ICC IMF Market Snapshot January 2012
The Banking Commission of the International Chamber of Commerce (ICC) and the International Monetary Fund (IMF) have jointly conducted a short survey to assess the most recent developments in European markets and their impact on global trade finance.
The Market Snapshot survey was in the field from 13-21 December 2011. The Market Snapshot questions focused on the impact of recent developments in Europe on trade finance, and the role of public sector measures.
The Way Forward and Conclusion
Market conditions are grim, with traders’ confidence eroding again in the grip of volatile markets, with supply and demand of trade finance being in jeopardy and regulatory constraints causing concerns. All of this is occurring against a backdrop of a global recovery, already feeble and rapidly decelerating. More importantly, a two-speed financial system seems to be crystallizing. The ICC-IMF market snapshot survey found sentiment for 2012 strongest for emerging Asia and weakest for the Euro area. What was striking is the degree of dependence on Euro area banks (over half for all regions), nontrivial effects of deleveraging by these banks, and the limited perceived support from MDBs and swap lines versus the constraints coming from Basel III capital and liquidity charges. Indeed, as the world goes through a deleveraging process, particularly in Europe, and most governments no longer have the flexibility to implement fiscal stimulus, economic growth is expected to be lower in 2012 and probably negative in some regions. In these circumstances, there is an urgent need for concrete and durable solutions to be forged at an international level.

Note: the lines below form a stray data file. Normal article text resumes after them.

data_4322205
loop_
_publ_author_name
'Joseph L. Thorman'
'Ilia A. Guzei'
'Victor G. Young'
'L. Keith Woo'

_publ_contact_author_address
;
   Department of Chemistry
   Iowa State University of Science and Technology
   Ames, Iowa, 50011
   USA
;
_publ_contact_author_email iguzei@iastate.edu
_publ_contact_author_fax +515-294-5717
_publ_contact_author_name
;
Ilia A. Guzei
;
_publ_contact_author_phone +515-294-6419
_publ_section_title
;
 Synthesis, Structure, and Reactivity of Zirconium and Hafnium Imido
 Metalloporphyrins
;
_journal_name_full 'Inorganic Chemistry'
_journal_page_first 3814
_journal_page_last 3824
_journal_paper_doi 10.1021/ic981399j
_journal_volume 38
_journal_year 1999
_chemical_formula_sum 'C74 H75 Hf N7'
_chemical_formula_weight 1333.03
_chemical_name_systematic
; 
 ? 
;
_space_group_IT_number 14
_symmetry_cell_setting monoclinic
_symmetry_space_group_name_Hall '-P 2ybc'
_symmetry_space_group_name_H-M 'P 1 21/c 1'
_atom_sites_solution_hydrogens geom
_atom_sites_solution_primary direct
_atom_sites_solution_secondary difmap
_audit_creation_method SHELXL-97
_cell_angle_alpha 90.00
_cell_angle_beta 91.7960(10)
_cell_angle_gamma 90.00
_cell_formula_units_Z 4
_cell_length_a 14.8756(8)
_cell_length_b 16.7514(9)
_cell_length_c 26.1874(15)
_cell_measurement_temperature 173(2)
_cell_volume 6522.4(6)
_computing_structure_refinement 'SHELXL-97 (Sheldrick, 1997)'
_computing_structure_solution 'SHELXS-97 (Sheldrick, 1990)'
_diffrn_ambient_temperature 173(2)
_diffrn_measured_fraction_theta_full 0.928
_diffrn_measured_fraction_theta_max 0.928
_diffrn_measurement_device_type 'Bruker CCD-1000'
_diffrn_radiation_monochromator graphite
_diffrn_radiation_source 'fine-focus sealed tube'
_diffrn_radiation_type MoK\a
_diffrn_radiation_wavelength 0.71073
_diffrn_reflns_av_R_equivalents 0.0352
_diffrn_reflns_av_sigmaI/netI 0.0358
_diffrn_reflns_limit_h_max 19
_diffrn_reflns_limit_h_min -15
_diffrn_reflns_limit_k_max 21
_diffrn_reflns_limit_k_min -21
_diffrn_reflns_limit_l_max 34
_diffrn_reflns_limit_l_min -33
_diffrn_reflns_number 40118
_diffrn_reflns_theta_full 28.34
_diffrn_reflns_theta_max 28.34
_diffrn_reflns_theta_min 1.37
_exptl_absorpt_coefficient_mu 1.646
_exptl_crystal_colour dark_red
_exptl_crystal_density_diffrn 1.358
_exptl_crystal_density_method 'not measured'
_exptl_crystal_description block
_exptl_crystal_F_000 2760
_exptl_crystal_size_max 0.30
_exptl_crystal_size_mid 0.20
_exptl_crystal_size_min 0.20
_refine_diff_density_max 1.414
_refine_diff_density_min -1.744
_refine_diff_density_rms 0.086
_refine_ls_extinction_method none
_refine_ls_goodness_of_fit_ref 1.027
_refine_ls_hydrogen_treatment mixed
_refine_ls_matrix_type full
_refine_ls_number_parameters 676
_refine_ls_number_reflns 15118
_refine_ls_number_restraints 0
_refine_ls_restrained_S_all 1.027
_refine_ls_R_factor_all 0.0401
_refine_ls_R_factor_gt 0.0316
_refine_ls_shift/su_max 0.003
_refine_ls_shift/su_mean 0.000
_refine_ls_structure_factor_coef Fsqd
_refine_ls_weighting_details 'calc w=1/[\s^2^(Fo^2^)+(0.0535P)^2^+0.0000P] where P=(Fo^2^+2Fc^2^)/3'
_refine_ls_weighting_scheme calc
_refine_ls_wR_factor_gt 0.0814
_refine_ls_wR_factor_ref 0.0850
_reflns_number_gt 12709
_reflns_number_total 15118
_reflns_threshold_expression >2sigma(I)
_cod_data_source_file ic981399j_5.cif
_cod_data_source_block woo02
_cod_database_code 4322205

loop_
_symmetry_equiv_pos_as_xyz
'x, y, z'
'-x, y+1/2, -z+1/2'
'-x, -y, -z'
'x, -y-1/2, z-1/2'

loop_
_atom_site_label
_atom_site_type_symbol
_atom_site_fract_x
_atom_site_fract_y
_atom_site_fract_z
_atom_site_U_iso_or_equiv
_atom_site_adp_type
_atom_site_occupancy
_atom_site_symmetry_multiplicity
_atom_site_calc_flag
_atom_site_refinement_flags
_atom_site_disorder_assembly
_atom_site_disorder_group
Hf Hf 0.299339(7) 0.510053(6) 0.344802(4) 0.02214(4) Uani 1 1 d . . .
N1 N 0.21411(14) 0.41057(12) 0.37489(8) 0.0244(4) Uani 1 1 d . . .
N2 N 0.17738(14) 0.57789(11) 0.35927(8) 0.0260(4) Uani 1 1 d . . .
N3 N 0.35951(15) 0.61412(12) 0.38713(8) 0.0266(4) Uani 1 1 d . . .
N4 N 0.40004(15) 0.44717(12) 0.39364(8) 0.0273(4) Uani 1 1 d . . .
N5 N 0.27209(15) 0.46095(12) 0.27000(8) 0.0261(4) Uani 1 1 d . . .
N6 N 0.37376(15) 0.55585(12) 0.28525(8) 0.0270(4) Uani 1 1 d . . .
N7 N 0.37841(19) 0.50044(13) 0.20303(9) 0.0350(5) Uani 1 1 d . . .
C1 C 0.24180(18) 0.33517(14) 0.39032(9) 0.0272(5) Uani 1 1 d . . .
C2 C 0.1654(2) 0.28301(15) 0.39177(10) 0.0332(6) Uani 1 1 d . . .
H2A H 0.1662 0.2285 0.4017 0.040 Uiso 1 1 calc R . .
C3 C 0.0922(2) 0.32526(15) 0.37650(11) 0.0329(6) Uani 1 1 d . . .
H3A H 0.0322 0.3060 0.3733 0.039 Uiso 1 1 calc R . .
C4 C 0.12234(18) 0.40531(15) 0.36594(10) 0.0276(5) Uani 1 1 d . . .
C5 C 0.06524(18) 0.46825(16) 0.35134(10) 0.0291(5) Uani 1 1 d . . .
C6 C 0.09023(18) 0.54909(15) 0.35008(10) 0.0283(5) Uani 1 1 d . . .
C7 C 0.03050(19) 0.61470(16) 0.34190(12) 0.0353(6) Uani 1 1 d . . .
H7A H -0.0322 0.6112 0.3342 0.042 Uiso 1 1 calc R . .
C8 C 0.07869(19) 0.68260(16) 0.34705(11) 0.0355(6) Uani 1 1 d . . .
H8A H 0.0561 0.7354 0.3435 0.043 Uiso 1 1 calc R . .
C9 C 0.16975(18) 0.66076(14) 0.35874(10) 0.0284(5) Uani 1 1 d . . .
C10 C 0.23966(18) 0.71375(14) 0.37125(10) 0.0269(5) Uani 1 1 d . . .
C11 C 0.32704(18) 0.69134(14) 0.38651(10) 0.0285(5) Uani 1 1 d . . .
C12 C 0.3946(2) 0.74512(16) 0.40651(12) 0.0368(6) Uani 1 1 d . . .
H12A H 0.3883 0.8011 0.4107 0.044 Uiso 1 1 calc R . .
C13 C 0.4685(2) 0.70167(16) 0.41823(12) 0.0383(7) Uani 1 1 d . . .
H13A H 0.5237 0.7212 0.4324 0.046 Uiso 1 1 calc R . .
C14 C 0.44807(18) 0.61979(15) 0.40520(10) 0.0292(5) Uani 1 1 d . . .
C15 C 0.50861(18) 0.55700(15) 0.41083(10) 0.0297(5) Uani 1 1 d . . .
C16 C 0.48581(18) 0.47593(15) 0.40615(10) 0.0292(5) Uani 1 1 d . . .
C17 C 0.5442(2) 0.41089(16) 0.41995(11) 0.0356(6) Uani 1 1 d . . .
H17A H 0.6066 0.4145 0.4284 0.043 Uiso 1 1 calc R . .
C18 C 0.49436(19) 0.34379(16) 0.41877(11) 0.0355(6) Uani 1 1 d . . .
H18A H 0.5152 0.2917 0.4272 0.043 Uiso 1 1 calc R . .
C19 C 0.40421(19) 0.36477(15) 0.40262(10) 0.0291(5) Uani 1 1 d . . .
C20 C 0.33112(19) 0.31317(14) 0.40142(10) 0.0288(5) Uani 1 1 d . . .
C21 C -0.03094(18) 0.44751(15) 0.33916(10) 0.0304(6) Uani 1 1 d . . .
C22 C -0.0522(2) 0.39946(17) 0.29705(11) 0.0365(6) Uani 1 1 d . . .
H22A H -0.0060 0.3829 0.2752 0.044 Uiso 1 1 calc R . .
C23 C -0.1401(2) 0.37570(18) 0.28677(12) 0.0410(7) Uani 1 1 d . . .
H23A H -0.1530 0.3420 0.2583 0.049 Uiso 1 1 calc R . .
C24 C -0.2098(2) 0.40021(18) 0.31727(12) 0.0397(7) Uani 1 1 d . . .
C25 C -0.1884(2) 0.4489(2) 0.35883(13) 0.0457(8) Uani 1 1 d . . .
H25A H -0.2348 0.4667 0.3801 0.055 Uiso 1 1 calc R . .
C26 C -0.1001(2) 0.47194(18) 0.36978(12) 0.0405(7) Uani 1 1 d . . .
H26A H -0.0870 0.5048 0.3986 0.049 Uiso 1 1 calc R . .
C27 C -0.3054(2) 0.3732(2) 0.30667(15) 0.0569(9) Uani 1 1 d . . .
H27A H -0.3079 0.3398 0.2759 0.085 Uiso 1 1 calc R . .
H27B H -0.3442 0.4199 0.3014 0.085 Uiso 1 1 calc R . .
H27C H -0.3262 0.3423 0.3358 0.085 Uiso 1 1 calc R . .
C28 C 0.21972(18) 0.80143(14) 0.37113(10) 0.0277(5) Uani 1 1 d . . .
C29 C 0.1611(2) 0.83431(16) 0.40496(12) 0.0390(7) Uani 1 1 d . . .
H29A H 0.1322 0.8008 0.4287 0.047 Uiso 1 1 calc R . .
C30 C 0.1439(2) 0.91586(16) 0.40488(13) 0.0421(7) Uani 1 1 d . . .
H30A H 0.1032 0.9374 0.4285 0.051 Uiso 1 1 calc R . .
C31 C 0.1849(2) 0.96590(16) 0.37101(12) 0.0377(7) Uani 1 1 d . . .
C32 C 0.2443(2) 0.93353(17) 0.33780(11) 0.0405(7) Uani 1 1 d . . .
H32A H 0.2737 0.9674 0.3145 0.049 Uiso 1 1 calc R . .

SECTION 1 • Background and Methodology
SECTION 2 • Key Findings
SECTION 3 • The Way Forward and Conclusion
SECTION 4 • Annexes